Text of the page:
But he trusted his unease absolutely against the force of her dismissal. He had grown to manhood in the dark superstition-laden swamps of Louisiana, and could smell danger. The proof of it to him was that he has survived his unusual year completely unscathed, but he couldn’t make that argument without straying into forbidden information.
Not that she would understand anyway. Her antecedents were Scandinavian and her legends were of Norse blood and thunder. She would laugh at the idea of a grandmother with the second sight, who practiced obeah against the monsters of this world. But the old Cajun blood bred true. LeMatte’s natural instincts had proved superior to the lethal dangers of the shadowy world to which he had been dispatched by his civilian handlers.
They had sought out LeMatte because the French had left their mark in a number of those far alien lands as clearly as on La Vieux Carre, which made it easier for him to function in those cultures. The handlers also liked his way with a rifle and a knife, but they really had no way of computing that extra thing that lived in his blood and fitted him so well for the secret role they chose for him.
But the enemy knew.
As well as wrought-iron and long-simmering hatred among the ruled peoples, French administration seemed to have left behind an inordinate number of believers in the supernatural. Even the African Muslims had their fearsome Djin to fret about. Within six months of LeMatte’s advent into those shadowy precincts, some particularly scary inhabitants, who tried for him and failed, began to mutter about the faceless hunter who was unkillable because he was under the protection of the unknowable.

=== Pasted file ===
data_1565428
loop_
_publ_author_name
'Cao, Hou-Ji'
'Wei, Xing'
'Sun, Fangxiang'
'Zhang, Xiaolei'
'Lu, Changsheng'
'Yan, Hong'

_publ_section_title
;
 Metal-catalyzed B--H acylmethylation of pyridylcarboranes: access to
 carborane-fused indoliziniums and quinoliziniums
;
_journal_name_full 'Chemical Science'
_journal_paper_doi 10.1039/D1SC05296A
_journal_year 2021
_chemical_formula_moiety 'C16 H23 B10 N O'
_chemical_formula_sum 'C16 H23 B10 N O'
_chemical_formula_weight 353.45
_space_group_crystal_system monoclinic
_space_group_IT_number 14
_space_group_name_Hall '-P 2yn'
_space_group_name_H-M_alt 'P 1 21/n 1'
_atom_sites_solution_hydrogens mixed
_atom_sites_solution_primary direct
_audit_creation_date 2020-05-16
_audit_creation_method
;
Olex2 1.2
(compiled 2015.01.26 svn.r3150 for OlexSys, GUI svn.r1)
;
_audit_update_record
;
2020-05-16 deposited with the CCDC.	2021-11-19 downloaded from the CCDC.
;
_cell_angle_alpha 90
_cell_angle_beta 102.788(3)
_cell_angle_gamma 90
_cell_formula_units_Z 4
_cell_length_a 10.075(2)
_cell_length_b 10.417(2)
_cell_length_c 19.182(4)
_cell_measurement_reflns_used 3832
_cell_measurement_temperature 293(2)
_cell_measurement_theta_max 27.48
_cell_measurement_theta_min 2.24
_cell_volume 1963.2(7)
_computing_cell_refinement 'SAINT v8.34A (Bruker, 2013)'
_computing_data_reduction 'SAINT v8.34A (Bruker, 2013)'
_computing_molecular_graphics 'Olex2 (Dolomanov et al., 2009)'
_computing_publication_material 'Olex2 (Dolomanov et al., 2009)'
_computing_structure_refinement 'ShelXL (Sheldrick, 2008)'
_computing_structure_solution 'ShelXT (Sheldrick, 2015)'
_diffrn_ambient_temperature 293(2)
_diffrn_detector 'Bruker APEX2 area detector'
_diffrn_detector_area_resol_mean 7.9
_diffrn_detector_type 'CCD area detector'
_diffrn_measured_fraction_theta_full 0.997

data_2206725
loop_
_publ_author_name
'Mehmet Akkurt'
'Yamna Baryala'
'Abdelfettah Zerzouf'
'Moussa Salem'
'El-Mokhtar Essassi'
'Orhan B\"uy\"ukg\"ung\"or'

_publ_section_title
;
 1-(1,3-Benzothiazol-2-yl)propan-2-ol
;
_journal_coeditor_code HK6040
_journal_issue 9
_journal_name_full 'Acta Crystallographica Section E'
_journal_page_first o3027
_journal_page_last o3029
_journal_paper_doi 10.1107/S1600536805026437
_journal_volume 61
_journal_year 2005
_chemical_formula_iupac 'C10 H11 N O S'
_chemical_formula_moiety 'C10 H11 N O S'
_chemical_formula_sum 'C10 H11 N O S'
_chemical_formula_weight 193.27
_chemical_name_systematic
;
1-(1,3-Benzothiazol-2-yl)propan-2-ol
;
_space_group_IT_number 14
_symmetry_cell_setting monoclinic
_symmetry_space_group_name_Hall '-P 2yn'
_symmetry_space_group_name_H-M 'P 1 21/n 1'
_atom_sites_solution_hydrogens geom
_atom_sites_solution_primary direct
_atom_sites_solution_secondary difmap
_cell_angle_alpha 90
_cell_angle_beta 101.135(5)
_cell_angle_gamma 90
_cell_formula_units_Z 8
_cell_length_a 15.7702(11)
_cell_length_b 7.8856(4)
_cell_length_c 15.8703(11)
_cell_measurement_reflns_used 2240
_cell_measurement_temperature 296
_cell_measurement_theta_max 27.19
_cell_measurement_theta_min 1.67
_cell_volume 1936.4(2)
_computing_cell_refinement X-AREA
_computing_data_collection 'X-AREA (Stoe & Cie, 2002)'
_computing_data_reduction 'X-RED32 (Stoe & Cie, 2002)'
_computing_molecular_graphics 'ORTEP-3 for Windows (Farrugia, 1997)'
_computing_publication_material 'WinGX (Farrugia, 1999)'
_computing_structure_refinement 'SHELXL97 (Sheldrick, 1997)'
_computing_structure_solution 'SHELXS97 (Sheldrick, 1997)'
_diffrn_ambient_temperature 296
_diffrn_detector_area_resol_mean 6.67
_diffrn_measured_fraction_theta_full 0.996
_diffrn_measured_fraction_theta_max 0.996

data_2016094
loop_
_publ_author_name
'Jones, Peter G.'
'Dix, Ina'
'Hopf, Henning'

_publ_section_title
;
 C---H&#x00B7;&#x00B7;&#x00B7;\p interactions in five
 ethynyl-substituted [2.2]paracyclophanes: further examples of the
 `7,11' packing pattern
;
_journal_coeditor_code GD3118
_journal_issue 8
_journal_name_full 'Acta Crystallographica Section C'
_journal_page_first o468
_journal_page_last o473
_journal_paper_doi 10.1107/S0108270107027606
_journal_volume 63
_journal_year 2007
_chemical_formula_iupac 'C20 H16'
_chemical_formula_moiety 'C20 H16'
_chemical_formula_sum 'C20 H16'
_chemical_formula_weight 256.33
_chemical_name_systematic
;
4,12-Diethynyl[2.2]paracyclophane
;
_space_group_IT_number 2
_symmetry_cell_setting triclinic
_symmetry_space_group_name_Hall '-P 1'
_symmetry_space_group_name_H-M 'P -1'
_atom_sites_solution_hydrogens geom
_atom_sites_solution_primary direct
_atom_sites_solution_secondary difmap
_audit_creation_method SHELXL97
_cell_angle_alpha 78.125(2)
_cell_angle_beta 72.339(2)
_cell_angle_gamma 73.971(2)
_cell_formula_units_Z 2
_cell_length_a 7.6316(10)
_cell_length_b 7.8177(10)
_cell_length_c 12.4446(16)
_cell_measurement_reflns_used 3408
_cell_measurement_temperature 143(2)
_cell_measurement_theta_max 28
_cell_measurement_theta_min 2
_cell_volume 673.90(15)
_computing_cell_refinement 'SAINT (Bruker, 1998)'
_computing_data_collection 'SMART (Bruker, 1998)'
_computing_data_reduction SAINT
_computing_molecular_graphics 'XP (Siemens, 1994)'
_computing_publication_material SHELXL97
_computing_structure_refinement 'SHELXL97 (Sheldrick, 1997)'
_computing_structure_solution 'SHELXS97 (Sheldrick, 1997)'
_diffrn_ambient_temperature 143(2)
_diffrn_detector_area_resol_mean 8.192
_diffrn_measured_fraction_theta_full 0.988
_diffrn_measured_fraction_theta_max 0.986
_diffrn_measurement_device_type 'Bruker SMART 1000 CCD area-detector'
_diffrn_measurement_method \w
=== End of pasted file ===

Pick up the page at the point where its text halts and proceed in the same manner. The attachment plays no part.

Mr. Smith got a big kick out of the rumors, but considered it no more than excellent theater. LeMatte’s simple mission was to cause terminal things to happen to enemies of his country who had thought themselves unreachable, and he turned out to have a talent for the work — and for getting away with it. Others in that small cadre of hunters — far more highly trained; seasoned warriors — died awful, painful deaths in the shadows of those alien cities where they had no business being.
Such attrition had caused the urgency with which they seconded a novice like LeMatte to the work. They were pleased that they had recruited a natural; as for LeMatte, he developed an almost mystical belief in his bayou blood and instincts.
Now, here in this mist-wrapped, always chilly, twilight city, with its polyglot population so careless of shadows, those instincts were alive and quivering. The surface tranquility of the place only sharpened his awareness. Something was wrong, desperately wrong, in this neighborhood. But she merely smiled at him tenderly, and he didn’t know what to do.
Their last night, when the aging springs of her bed were in full cry beneath their passion, a fist slammed the apartment door in fury. A rough voice yelled be quiet in there god damn it you slut! For a single instant he thought the evil had arrived, and LeMatte went from sexual oblivion to cold killing rage before she even realized what the sound had been.